This plant is terribly invasive, cold hardy, and impossible to control even in Zone 2b! There is no organic control for it. DO NOT PLANT IT OR SHARE IT WITH NEIGHBOURS! It quicky becomes a weed even here in central and northern British Columbia (on the semi-arid, thin, sandy soil of mountain plateaus) where it has spread from a single source in town (15 years ago) to the point where you see it everywhere now. Roundup (glycosphate) does not kill it. In the high altitude, cool climate here of sub-alpine and montane forest it invades lawns, gardens, and roadsides. It has even migrated onto remote, high basaltic (volcanic) rock outcroppings in Wells Gray Provincial Park near Clearwater. It may prove to be as invalsive as knapweed! I have tried turning the soil to bury it, but even this will not kill it because of the plants vigorous, extensive, fragile root system.
On Mar 15, 2005, saya from Heerlen Netherlands (Zone 8b) wrote:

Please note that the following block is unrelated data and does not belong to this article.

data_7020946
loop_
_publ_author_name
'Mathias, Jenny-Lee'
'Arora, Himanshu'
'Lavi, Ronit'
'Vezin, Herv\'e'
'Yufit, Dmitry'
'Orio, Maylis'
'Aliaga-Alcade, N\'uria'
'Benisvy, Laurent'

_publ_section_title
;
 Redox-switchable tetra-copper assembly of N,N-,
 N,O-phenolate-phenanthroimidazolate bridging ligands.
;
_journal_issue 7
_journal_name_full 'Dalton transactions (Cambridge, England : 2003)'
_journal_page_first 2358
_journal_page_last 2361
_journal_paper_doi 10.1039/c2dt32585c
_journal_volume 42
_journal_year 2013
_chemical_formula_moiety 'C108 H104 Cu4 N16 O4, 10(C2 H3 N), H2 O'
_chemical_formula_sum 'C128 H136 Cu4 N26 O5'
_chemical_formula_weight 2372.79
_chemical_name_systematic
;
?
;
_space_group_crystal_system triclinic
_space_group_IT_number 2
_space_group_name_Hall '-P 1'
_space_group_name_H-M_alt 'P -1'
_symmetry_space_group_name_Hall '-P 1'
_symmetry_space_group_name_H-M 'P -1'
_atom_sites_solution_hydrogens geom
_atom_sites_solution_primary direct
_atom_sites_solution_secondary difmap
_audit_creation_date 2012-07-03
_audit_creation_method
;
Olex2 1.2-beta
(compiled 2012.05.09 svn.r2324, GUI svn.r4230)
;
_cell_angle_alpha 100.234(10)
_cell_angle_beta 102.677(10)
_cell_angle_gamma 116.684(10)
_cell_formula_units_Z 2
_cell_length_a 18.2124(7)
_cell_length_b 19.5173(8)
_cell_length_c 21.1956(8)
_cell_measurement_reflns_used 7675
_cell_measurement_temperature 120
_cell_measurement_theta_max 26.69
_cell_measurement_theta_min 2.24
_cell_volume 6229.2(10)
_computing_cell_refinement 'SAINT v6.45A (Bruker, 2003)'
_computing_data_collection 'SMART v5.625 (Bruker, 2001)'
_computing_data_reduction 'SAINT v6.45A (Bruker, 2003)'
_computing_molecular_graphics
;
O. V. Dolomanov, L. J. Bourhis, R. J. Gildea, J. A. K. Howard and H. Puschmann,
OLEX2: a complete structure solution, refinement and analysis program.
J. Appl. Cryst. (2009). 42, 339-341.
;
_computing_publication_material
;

This sedum is very usefull as a roof cover..it makes a nice tapestry on very dull roofs. It needs nearly no soil to grow and can stand extreme conditions...it spreads easy.
It grows on the roof of my garden shed together with other sedums.
On Jun 19, 2004, jhyshark from Scottville, MI (Zone 4b) wrote:
There's hardly a plant I can't live with, and invasive is good in my poor soil, but this one comes close to being horrible! It spreads everywhere in just one season, breaks off just a little too easily to rip it out by the handfulls, and it needs to be trimmed off after blooming or it looks yukky. Very nice through June, and then it can get ugly. It you really want to plant it, use it where you can mow off the tops when it's done blooming. It hoping to contain it to a few sections of the rock garden, but that may be hopeless.
On May 13, 2004, PurplePansies from Deal, NJ (Zone 7a) wrote: